Color, 1978, 94m.
Directed by George A. Romero
Starring John Amplas, Lincoln Maazel, Christine Forrest, Tom Savini
Arrow (UK R0 PAL), Lionsgate (US R1 NTSC) / WS (1.78:1) (16:9), Anchor Bay (US R1 NTSC)
"Don't worry, I'm always careful with the needles," advises troubled teenager Martin to his female victim as he injects her with a sedative. In a dimly lit train compartment, he embraces her unconscious body and uses a handy razor blade to open her veins and drink her blood, modern vampire style. With this unforgettable opening, director George A. Romero reveals the same precision found in his previous studies of zombies (Night of the Living Dead) and witchcraft (Season of the Witch), though Martin finds him taking vampire lore into dangerously personal and devastating waters. Here the bloodsucker is an 18 year old en route to stay with his sternly traditional uncle, Cuda (Maazel), and his more progressive cousin, Christina (Romero's wife, Forrest). Cuda claims that Martin is actually over one hundred years old and is a traditional vampire who stalks the streets at night. First he will save Martin's soul, and then he will kill him. Martin doesn't take the old man's claims seriously and continues about business, wandering the streets of Pittsburgh and occasionally finding a hapless victim for nourishment. He even begins calling in to a radio talk show as "The Count" to discuss the problems of the modern day blood drinker. When Martin becomes sexually involved with a lonely housewife, however, his perspective on life begins to change.
The kind of film that horror buffs seem to adore and the general public completely shuns, Martin is a perfect example of Romero's personal expression as a filmmaker. The viewer is never completely sure about the true nature of Martin's identity, with eerie gothic flashbacks (in grainy black and white) serving as flashbacks or fantasies to reinforce the uneasy coexistence between past and present in his family. Romero's dark but undeniably effective sense of humour pops up when least expected, such as Martin's amusing nose-thumbing at his uncle's rabid claims and a nifty cameo by Romero himself as a priest who enjoys talking about The Exorcist. The violence is tastefully handled, with startling bursts of blood suddenly pooling out of characters who seem all too human. (The nastiest fate-- involving a twig-- is reserved for actor Al Levitsky, aka hardcore porn actor Roger Caine, during the film's most impressive suspense sequence.) The film's resonance is even stronger now, with some high profile confused teens and college students adopting quasi-vampiric lifestyles to fit into the goth lifestyle. It's clearly a dead end street, and anyone who thinks being a vampire is cool and trendy might want to take a good hard look at this film. Die hard Romero fans will be especially pleased to see his usual compatriots working on this film, including FX master Tom Savini also appearing as Christina's boyfriend and Donald Rubinstein providing one of his finest, eeriest music scores. (Note: the Italian version, Wampyr, was completely reedited and featured an alternate score by Goblin, who also rescored the Australian shocker Patrick around the same time.)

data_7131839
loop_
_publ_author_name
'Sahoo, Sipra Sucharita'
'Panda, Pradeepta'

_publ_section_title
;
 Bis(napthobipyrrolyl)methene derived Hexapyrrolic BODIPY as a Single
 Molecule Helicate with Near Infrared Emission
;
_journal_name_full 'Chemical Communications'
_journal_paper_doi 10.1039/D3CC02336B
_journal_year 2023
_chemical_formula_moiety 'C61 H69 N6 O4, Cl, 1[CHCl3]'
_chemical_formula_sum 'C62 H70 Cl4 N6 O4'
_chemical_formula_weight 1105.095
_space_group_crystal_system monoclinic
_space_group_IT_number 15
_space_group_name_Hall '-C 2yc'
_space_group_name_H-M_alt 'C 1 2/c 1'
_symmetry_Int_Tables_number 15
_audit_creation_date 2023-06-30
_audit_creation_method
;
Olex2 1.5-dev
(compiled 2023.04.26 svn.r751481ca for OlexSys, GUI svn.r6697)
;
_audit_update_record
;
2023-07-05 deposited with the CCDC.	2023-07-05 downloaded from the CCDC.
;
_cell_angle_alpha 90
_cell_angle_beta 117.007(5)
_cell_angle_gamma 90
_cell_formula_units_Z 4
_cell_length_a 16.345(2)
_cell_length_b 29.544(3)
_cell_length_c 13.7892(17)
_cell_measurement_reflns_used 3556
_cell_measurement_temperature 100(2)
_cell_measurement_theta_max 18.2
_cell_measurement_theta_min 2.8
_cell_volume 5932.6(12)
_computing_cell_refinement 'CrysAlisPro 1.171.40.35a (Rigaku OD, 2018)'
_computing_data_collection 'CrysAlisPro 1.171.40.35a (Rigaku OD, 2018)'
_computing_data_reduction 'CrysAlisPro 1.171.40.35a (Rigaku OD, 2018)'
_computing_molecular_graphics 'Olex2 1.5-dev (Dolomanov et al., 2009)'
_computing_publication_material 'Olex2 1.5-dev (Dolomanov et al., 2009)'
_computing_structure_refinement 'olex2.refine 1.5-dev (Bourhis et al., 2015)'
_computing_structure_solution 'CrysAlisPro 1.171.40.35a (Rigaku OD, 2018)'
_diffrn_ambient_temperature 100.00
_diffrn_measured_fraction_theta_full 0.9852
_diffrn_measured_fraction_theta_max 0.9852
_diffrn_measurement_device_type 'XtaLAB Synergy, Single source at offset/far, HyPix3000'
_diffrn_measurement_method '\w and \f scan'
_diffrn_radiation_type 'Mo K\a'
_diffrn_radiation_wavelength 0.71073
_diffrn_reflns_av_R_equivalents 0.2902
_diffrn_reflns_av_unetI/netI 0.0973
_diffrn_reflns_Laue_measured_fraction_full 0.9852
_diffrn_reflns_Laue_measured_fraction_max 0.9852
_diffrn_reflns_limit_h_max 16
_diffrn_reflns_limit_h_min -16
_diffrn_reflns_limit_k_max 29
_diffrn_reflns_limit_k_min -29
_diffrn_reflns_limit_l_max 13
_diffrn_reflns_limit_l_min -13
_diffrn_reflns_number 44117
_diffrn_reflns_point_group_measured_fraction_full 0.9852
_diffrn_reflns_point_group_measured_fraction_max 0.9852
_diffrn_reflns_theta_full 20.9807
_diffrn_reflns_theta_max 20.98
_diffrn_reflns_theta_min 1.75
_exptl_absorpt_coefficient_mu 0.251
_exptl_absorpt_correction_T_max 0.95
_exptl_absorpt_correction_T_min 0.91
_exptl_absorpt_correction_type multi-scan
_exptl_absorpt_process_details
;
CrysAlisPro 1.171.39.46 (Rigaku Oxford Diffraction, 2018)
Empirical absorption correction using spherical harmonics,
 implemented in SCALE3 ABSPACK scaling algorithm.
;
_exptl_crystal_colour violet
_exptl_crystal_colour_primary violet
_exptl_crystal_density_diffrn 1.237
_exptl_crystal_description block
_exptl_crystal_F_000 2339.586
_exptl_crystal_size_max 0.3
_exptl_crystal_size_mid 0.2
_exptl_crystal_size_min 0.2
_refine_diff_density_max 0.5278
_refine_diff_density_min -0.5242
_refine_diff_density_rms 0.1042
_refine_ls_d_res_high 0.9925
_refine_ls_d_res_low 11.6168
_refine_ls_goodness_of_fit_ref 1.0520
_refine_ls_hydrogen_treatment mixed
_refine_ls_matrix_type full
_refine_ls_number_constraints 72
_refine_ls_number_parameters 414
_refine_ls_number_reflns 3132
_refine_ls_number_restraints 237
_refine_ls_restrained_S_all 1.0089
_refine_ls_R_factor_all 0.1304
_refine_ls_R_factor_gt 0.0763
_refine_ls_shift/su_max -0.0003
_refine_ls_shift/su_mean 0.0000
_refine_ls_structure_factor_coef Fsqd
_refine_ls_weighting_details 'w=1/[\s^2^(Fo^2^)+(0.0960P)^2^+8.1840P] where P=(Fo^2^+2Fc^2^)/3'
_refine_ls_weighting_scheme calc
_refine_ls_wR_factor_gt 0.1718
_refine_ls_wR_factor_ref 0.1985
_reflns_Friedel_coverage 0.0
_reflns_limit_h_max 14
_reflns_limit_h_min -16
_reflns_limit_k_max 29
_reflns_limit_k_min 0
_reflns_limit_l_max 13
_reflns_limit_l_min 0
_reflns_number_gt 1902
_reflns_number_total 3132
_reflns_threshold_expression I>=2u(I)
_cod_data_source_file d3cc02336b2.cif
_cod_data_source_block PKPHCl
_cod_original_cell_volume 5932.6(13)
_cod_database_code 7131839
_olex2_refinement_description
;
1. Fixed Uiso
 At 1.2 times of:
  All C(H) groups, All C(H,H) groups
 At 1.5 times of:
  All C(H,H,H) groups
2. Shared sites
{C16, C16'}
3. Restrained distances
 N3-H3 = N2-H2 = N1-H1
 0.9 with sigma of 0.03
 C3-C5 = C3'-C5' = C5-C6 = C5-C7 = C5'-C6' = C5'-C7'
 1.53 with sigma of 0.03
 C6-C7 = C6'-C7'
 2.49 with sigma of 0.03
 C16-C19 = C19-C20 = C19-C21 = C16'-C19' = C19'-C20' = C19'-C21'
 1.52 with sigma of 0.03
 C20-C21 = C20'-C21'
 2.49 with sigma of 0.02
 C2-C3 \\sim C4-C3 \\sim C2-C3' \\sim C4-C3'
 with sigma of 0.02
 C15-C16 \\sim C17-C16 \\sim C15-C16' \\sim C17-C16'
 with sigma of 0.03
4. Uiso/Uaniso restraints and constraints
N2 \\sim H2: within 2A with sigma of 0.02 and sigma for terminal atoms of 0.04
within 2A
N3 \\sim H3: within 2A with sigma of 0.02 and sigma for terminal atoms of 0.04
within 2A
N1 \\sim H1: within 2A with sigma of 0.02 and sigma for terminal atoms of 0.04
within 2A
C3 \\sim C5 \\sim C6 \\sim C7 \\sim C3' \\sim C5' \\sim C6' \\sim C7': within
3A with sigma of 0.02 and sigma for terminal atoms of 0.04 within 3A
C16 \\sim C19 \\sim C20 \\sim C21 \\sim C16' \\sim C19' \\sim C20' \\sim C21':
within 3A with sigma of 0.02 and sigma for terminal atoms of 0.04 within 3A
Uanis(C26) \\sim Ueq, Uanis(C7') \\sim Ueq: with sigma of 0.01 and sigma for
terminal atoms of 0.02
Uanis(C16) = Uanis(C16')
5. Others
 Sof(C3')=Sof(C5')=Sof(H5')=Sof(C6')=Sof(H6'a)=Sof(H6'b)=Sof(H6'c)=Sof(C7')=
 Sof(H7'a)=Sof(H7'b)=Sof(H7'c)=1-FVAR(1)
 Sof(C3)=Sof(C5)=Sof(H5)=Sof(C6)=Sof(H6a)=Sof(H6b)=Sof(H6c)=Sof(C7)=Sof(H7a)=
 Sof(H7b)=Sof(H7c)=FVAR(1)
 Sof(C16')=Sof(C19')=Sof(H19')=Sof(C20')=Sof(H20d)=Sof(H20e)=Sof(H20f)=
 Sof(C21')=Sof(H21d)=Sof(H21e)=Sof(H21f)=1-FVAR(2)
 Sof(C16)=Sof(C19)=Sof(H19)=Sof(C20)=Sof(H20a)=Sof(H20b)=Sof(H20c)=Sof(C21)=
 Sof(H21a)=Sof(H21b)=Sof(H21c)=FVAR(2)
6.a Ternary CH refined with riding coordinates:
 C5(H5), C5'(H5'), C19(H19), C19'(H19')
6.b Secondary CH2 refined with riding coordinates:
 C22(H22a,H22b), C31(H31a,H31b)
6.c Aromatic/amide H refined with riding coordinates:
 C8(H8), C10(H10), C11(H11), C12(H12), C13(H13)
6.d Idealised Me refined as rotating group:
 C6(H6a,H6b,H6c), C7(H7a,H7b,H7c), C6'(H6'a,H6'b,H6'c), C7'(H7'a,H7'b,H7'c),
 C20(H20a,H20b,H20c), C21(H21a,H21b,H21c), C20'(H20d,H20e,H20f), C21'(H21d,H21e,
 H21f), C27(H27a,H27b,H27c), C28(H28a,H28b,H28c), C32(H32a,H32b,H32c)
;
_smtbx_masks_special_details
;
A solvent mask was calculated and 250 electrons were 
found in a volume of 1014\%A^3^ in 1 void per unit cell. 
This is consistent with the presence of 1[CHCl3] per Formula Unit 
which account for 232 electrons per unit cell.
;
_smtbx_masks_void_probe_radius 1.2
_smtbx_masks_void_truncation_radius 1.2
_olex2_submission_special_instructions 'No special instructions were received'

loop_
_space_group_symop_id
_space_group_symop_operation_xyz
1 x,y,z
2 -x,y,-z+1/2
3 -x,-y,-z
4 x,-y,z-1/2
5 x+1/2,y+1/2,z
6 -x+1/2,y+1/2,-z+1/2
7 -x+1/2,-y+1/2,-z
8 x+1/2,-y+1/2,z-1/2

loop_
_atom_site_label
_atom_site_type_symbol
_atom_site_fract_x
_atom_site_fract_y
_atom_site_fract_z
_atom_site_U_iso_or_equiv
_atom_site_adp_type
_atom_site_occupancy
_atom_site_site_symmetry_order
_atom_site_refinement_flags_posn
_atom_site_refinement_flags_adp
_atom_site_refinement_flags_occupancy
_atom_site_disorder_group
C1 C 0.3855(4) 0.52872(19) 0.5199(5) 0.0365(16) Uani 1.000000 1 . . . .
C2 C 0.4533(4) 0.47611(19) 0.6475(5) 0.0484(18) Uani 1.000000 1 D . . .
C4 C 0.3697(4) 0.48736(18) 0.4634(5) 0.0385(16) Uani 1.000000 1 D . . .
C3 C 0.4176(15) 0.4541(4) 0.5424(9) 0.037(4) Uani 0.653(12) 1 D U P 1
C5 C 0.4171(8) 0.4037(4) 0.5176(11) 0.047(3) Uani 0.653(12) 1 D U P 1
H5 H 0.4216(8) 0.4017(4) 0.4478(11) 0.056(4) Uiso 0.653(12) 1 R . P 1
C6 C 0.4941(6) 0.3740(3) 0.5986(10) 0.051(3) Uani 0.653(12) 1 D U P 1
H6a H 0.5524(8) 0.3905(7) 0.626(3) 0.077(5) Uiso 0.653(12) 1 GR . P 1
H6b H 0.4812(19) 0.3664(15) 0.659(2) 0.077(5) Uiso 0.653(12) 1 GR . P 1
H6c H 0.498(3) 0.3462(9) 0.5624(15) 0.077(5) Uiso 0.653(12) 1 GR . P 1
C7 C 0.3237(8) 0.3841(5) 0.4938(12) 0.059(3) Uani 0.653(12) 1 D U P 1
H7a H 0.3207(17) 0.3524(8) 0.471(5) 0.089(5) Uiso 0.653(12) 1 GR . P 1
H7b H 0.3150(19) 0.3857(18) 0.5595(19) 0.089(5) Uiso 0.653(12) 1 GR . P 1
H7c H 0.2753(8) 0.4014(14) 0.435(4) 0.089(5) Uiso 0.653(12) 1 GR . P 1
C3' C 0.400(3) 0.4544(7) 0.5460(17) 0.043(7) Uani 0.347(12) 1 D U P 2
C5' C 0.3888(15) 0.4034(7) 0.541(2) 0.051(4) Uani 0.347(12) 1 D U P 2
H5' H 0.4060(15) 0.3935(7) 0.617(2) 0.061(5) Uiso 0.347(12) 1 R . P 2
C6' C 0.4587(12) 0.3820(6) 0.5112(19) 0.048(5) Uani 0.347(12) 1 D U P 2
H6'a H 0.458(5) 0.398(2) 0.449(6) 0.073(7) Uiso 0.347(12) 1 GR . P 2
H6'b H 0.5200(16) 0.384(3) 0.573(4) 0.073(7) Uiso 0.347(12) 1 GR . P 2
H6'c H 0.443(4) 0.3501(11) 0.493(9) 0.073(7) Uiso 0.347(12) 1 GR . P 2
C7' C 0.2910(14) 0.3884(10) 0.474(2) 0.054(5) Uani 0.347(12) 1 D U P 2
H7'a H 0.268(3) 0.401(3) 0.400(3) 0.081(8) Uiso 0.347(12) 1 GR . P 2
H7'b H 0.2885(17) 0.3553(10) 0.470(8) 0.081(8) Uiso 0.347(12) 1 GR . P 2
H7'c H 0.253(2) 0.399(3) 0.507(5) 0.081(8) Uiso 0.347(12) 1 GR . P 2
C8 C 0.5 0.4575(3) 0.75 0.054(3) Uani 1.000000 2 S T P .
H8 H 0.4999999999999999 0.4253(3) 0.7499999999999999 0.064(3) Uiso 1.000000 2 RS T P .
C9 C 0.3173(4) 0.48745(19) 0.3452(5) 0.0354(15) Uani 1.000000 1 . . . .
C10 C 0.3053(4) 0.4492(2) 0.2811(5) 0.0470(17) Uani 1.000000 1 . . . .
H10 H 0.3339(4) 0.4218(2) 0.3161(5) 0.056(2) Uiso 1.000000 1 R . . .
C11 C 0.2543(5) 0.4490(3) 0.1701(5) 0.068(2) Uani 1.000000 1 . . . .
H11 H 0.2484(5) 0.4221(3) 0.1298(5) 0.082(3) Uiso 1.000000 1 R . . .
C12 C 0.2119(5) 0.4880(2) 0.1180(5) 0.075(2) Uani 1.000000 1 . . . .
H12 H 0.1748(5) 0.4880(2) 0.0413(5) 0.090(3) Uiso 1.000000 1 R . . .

The first DVD from Anchor Bay looks very close to the old Thorn/EMI fullscreen (open matte) transfer. Colors are a little less saturated here, which causes less noise and bleeding in the picture, but the extra resolution of DVD makes it look even grainier and shows off the film's age and low budget origins to a sometimes disconcerting degree. It's not a bad presentation, but be aware that this film will never look too impressive. The limited range of the original audio recording is faithfully reproduced here, and like all other versions, it gets the job done. The commentary track with Romero, Savini, and Amplas is just as casual and affectionate as their other collaborations, and they offer plenty of anecdotes encountered during filming. Amplas obviously gets to participate in this track much more than his other appearances, and he makes for good company. Of course, the infamous original three hour cut of Martin which was mysteriously stolen from Romero comes up in the conversation, making one wonder exactly where it might have strayed off to for the past twenty-plus years. The DVD also includes the terrific original US trailer, which features some exclusive footage of Amplas explaining his plight directly to the camera.
An American reissue from Lionsgate earned the ire of some fans by reframing the film to 1.78:1, which isn't completely destructive but very odd and often annoying for those used to the older version. On the other hand, it has a decent new featurette with Romero and company, "Making Martin: A Recounting," along with the preexisting extras except for a different (but similar) commentary with the same participants. That's all carried over all well to the more expansive versions from Arrow, available in single and double-disc editions. The two-disc version includes a German doc on Romero and, best of all, the infamous alternate Italian version, Wampyr, which drastically reedits the film into a more linear format and completely replaces the soundtrack with a score by Goblin, most of which turned up on the albums Roller and Il Fantastico Viaggio del Bagarozzo Mark. It's a fascinating piece of work (presented in Italian with English subs and largely reconstructed with the video of the English cut), though in an odd hiccup, a crucial moment at the end of the film is repeated twice for no good reason!